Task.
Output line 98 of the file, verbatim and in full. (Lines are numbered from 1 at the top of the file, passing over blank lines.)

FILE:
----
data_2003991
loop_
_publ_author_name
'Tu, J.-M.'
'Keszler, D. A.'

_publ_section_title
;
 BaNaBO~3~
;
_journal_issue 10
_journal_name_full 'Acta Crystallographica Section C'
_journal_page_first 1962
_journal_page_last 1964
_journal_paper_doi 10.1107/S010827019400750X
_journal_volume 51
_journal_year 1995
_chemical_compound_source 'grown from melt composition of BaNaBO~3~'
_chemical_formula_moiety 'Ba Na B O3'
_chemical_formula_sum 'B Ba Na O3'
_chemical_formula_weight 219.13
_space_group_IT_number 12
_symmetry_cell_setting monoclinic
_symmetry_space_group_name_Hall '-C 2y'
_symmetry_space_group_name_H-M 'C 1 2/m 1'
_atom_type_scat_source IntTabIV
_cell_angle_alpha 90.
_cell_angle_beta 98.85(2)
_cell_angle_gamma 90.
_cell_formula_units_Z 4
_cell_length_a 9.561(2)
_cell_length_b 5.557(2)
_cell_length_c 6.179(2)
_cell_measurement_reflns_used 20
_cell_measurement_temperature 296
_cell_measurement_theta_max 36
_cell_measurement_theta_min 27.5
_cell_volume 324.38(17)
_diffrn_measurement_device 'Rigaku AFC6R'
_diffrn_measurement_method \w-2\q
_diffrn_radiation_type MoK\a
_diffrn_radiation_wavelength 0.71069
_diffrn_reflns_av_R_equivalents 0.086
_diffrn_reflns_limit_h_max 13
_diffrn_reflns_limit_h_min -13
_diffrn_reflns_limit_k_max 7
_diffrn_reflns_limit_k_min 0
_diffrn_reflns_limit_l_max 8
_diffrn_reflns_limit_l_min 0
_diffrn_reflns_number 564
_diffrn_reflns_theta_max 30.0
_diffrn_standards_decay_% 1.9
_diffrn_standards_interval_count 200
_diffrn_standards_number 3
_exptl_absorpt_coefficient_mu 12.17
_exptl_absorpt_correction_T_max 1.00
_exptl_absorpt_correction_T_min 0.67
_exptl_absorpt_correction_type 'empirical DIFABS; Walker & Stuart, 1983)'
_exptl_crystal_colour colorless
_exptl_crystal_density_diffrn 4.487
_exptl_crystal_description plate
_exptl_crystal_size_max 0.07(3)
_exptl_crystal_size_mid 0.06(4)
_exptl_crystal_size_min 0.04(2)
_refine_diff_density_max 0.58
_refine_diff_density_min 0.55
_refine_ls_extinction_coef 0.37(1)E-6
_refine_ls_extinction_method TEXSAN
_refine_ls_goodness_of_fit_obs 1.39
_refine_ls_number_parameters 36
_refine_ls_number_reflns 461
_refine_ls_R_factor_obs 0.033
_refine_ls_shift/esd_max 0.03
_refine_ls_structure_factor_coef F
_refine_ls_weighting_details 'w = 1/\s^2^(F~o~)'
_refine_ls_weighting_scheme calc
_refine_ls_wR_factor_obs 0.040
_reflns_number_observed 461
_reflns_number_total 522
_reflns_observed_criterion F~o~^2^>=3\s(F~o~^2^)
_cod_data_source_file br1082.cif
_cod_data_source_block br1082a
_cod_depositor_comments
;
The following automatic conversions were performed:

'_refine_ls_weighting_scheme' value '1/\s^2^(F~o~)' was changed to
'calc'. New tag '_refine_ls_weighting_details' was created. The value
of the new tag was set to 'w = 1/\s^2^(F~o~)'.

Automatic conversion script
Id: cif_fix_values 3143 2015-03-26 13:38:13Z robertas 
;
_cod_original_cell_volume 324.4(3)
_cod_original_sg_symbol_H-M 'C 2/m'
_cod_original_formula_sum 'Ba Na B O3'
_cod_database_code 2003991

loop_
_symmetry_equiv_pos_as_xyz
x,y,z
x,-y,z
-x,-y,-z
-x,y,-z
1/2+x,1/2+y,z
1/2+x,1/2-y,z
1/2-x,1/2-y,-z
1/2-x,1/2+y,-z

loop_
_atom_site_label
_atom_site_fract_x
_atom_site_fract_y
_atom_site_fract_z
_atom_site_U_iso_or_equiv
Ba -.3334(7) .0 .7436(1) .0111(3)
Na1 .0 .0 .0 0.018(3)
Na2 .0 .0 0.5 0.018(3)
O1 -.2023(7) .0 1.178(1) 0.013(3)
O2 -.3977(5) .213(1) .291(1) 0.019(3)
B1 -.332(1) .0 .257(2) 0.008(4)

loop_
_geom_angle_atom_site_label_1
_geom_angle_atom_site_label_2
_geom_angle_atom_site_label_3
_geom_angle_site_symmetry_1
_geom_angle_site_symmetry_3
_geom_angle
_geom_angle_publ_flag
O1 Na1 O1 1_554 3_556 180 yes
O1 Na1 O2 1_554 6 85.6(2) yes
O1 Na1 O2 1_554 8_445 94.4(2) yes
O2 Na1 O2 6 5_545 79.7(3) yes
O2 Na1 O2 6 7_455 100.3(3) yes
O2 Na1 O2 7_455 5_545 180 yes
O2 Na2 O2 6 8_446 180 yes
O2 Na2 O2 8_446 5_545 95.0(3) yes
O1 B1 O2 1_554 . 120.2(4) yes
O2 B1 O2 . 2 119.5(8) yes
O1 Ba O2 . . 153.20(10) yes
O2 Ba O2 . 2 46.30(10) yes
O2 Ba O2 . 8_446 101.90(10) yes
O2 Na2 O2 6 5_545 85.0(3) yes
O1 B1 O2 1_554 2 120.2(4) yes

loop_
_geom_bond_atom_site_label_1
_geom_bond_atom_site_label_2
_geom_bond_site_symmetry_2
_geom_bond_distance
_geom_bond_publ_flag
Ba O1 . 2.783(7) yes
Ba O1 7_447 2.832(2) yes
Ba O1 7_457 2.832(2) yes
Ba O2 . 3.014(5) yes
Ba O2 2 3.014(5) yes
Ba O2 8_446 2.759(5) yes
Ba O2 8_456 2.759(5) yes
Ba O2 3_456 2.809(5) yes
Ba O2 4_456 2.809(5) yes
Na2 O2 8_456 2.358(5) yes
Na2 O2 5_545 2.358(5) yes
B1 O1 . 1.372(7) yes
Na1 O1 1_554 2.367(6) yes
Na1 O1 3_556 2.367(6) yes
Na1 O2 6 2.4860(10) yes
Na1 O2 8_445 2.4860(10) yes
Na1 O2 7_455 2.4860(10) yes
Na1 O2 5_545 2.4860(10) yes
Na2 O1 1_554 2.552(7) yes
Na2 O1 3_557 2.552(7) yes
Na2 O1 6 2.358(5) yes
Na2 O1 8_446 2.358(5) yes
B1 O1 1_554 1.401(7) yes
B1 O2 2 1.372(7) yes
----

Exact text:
x,-y,z